Activision Blizzard’s reputation takes another hit with employee unfair labor practice suit

Call of Duty: Vanguard just one of the games Activision Blizzard has developed

As Activision Blizzard’s reputation amongst gamers continues to take a beating due to allegations of sexual harassment, employment discrimination and a ‘frat boy’ culture at the company, the latest news about the Santa Monica-based company is of an unfair labor practice charge filed by the company’s employees.

According to Vice, employees of Activision Blizzard have filed an unfair labor practice charge against the video game company with the National Labor Relations Board.

They allege abuse such as coercion and interrogation among other transgressions and, in a press release yesterday, said “Activision Blizzard management is using coercive tactics to attempt to prevent its employees from exercising their rights to stand together and demand a more equitable, sustainable, and diverse workplace”.

The document filed states Activision Blizzard “repeatedly engaged in unlawful conduct by threatening employees”.

The company is also being accused of ” having an overly broad social media policy; enforced the social media policy against employees who have engaged in protected concerted activity; threatened or disciplined employees on account of protected concerted activity; engaged in surveillance of employees engaged in protected concerted activity and engaged in interrogation of employees about protected concerted activity.”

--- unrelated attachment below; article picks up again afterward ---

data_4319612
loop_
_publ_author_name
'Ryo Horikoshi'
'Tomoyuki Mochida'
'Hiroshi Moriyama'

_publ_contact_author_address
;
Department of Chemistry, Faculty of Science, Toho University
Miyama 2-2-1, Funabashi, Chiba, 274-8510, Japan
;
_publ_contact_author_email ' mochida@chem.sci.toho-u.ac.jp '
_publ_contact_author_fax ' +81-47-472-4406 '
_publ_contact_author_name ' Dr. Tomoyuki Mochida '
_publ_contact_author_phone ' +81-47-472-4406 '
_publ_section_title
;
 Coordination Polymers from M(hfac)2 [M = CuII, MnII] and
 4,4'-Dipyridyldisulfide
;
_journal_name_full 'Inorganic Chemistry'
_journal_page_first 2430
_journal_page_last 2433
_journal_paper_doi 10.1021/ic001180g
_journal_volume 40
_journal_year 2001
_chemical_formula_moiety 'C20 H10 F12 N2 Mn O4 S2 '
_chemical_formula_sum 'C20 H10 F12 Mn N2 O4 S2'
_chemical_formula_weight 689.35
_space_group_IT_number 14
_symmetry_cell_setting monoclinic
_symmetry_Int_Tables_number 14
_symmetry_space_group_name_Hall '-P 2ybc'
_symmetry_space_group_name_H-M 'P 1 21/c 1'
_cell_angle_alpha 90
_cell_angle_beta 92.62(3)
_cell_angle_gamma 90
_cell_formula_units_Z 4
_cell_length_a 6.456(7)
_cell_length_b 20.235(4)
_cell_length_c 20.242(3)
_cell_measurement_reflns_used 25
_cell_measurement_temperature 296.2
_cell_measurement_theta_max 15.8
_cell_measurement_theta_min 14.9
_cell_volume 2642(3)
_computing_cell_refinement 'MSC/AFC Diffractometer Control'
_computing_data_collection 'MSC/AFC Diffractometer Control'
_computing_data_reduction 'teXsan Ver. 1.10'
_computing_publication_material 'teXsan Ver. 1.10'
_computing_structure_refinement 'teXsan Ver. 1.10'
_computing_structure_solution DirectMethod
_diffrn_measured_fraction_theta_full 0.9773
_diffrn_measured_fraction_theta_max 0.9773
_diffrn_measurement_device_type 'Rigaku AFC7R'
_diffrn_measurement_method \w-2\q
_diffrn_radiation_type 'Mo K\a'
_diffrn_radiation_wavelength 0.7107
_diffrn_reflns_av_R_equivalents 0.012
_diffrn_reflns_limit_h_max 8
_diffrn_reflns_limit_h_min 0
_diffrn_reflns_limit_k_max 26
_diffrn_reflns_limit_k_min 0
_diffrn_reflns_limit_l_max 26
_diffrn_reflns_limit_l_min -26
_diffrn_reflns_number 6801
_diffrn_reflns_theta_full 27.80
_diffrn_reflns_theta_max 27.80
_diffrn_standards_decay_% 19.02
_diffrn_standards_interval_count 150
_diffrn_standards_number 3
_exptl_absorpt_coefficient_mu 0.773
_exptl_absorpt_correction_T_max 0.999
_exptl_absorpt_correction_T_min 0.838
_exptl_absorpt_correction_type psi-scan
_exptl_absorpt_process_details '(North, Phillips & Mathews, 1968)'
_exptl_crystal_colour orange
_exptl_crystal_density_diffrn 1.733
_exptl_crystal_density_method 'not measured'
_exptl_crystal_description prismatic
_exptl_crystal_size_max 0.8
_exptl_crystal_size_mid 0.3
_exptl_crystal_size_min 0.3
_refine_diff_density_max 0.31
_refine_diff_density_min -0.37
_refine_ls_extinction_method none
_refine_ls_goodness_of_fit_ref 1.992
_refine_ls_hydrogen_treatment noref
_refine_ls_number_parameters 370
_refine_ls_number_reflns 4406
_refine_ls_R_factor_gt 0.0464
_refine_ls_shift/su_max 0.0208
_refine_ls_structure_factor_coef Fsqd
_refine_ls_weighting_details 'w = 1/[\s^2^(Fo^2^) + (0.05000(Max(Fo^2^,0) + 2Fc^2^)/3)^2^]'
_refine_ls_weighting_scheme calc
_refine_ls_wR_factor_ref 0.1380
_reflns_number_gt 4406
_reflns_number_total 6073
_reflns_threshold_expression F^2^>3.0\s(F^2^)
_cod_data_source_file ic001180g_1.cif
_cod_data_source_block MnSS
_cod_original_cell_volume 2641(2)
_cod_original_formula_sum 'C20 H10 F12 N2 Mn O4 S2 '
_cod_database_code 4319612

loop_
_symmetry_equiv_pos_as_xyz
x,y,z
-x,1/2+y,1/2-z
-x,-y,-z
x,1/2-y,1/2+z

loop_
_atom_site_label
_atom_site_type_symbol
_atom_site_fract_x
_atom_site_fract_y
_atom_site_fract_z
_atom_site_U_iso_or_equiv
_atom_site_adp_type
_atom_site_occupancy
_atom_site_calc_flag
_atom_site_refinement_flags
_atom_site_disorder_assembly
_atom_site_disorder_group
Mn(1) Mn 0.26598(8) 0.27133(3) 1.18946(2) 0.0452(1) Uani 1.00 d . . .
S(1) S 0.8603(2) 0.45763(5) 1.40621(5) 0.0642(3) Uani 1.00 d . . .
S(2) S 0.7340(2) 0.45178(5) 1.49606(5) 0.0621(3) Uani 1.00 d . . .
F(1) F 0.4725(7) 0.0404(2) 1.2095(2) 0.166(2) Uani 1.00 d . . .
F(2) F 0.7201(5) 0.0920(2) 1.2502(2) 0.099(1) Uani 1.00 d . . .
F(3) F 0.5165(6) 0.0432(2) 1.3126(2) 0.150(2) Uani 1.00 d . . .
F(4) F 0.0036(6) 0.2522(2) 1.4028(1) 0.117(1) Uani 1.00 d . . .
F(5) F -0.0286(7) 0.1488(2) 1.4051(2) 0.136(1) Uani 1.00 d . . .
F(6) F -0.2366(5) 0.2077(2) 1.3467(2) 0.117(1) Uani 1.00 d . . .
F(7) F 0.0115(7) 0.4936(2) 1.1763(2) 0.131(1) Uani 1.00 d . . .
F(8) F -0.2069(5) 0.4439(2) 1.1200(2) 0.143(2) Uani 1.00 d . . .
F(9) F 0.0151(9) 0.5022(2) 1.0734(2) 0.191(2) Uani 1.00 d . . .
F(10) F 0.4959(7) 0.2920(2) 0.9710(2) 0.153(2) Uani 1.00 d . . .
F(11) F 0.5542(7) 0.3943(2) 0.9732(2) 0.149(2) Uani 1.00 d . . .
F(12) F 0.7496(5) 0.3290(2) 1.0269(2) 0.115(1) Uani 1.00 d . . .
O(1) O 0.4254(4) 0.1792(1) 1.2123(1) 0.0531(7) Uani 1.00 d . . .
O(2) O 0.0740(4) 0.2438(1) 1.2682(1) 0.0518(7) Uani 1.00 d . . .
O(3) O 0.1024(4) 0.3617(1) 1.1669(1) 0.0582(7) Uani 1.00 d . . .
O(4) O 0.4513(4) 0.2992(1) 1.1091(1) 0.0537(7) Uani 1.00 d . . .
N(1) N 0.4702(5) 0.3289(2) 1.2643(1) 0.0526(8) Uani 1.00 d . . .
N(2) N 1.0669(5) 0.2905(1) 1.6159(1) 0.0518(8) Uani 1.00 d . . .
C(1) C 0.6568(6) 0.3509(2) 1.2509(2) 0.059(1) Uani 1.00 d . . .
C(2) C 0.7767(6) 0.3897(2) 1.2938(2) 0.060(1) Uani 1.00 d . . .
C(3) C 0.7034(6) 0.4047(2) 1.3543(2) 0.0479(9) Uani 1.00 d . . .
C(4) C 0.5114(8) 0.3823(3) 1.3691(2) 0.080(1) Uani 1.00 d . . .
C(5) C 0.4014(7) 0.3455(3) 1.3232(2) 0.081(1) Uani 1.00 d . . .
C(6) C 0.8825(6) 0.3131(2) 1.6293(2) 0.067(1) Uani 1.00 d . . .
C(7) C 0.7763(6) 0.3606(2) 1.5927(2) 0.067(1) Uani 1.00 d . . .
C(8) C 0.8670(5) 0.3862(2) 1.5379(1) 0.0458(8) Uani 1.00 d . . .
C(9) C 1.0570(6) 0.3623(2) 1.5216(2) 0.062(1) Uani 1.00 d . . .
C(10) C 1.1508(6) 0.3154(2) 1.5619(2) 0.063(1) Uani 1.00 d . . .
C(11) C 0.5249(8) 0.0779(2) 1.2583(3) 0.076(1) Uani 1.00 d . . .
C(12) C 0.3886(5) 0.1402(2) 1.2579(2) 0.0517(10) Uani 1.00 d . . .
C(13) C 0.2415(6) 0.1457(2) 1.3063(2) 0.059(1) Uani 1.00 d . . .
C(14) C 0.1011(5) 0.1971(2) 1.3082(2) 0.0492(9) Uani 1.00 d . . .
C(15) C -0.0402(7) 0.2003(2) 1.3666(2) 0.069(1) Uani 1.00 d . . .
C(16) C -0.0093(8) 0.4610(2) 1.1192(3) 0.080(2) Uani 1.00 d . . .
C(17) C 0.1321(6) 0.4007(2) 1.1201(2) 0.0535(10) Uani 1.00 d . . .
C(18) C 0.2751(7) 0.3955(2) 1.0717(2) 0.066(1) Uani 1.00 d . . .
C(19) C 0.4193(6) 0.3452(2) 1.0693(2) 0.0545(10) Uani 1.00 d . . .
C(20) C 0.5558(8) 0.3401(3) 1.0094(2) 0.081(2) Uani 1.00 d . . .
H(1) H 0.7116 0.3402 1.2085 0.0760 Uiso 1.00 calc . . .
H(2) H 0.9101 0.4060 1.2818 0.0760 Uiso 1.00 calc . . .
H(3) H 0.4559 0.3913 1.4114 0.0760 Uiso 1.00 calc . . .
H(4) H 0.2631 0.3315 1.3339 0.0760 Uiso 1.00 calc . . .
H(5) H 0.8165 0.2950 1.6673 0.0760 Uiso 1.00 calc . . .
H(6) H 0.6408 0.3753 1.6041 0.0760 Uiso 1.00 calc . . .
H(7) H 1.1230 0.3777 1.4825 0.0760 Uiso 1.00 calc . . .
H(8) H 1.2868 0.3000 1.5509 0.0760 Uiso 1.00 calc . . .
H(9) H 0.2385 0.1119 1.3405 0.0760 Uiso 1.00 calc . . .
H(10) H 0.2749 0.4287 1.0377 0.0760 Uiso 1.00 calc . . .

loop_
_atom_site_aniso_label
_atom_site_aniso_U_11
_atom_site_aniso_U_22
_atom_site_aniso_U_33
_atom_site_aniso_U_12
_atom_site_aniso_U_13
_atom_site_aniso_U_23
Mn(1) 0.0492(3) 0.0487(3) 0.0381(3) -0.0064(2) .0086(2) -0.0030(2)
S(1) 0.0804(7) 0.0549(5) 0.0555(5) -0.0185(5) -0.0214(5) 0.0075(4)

In other words, angry at Activision Blizzard’s poor reputation due to employees speaking out about treatment at the company, company executives are retaliating.

This retaliation comes in the form of things like poor performance reviews, even though the employees say they were doing well in their jobs.

The Activision Blizzard unfair labor practice charge from employees comes right on top of a lawsuit filed by the state of California just two months ago.

That suit alleges employment discrimination, ongoing sexual harassment, and retaliation, as well a fostering a ‘frat boy’ culture that is particularly detrimental and abusive towards female employees.

 

Meanwhile the company has hired Julie Hodges, a long-time Walt Disney Co. executive, as its new HR person in an attempt to improve both Activision Blizzard’s reputation, and its employee relations.

Not that that is likely to have an immediate effect on employees, some of whom are now pushing for a union to be established so they can be protected from abusive managerial practices, while others staged a walk-off to protest the company’s complete lack of action over the complaints.

Even gamers themselves are getting in on the action with comments left on Activision Blizzard’s social media telling them to treat their employees better, to stop being abusive to women and, in some cases, comments saying the gamer will no longer be buying the company’s games.

As a female gamer myself, I have not bought an Activision Blizzard game in many years.

Not after hearing rumblings in the industry about the poor treatment of employees by management, and once having a friend who resigned from Activision before it was taken over by Blizzard after just a few months due to the dysfunctional nature of the work environment.

It is a shame, as Activision Blizzard creates amazing games but, as someone who believes, if you spend money on products from a company like this, you are indirectly supporting their business practices, I prefer to spend my money on games from companies that treat their employees better.

Activision Blizzard’s latest game Call of Duty: Vanguard is due out in November. We’ll keep you updated on news about its latest lawsuit.

Michelle Topham